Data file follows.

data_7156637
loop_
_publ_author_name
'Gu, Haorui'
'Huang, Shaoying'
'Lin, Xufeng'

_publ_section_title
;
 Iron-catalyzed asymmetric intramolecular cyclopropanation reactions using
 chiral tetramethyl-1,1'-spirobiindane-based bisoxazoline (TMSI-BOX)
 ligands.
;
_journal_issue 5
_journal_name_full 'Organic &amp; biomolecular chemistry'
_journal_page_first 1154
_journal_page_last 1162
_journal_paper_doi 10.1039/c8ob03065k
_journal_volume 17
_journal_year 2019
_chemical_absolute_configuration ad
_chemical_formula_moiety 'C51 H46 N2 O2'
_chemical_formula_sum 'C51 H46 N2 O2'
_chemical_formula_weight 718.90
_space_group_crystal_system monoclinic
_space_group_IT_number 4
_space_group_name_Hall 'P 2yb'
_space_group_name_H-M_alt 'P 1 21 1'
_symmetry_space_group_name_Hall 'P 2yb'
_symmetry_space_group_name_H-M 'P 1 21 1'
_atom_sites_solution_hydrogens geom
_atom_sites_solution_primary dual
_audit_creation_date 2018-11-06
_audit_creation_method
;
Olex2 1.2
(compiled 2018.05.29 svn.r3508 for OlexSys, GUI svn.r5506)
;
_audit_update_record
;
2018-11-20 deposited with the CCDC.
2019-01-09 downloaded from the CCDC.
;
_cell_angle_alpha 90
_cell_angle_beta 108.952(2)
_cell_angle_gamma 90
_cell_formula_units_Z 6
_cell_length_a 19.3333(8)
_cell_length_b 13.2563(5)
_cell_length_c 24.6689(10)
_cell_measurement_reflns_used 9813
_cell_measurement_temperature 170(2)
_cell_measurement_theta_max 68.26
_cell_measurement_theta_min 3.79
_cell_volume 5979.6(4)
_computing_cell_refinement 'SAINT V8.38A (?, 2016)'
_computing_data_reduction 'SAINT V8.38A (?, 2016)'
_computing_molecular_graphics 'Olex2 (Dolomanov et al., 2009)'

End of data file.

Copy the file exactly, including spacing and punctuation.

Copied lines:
data_7156637
loop_
_publ_author_name
'Gu, Haorui'
'Huang, Shaoying'
'Lin, Xufeng'

_publ_section_title
;
 Iron-catalyzed asymmetric intramolecular cyclopropanation reactions using
 chiral tetramethyl-1,1'-spirobiindane-based bisoxazoline (TMSI-BOX)
 ligands.
;
_journal_issue 5
_journal_name_full 'Organic &amp; biomolecular chemistry'
_journal_page_first 1154
_journal_page_last 1162
_journal_paper_doi 10.1039/c8ob03065k
_journal_volume 17
_journal_year 2019
_chemical_absolute_configuration ad
_chemical_formula_moiety 'C51 H46 N2 O2'
_chemical_formula_sum 'C51 H46 N2 O2'
_chemical_formula_weight 718.90
_space_group_crystal_system monoclinic
_space_group_IT_number 4
_space_group_name_Hall 'P 2yb'
_space_group_name_H-M_alt 'P 1 21 1'
_symmetry_space_group_name_Hall 'P 2yb'
_symmetry_space_group_name_H-M 'P 1 21 1'
_atom_sites_solution_hydrogens geom
_atom_sites_solution_primary dual
_audit_creation_date 2018-11-06
_audit_creation_method
;
Olex2 1.2
(compiled 2018.05.29 svn.r3508 for OlexSys, GUI svn.r5506)
;
_audit_update_record
;
2018-11-20 deposited with the CCDC.
2019-01-09 downloaded from the CCDC.
;
_cell_angle_alpha 90
_cell_angle_beta 108.952(2)
_cell_angle_gamma 90
_cell_formula_units_Z 6
_cell_length_a 19.3333(8)
_cell_length_b 13.2563(5)
_cell_length_c 24.6689(10)
_cell_measurement_reflns_used 9813
_cell_measurement_temperature 170(2)
_cell_measurement_theta_max 68.26
_cell_measurement_theta_min 3.79
_cell_volume 5979.6(4)
_computing_cell_refinement 'SAINT V8.38A (?, 2016)'
_computing_data_reduction 'SAINT V8.38A (?, 2016)'
_computing_molecular_graphics 'Olex2 (Dolomanov et al., 2009)'